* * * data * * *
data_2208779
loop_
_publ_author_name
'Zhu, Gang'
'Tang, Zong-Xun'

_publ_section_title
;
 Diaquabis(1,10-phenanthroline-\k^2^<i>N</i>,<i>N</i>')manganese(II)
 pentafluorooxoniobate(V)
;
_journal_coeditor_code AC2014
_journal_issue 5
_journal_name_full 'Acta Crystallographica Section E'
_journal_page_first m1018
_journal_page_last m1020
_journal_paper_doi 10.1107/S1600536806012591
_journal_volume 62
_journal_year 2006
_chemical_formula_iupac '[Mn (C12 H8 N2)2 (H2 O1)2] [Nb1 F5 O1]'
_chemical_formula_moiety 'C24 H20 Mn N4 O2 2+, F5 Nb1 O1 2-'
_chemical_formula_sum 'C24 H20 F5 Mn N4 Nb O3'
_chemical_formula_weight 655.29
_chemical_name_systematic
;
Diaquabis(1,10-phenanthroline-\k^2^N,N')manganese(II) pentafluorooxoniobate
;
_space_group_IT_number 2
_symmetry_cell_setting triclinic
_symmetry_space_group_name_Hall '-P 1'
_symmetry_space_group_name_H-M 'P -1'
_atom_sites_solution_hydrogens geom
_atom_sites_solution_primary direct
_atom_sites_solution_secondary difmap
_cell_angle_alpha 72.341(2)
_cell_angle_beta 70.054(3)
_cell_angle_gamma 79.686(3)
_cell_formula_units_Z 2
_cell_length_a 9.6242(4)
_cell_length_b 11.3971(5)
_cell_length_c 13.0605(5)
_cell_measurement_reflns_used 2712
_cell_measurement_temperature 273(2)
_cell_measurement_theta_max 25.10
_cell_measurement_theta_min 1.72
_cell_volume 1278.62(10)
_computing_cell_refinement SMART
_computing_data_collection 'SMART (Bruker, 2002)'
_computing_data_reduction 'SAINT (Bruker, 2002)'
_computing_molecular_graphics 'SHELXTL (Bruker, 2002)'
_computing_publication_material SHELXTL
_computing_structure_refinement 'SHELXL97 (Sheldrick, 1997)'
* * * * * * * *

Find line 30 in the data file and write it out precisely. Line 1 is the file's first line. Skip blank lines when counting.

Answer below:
_symmetry_space_group_name_H-M 'P -1'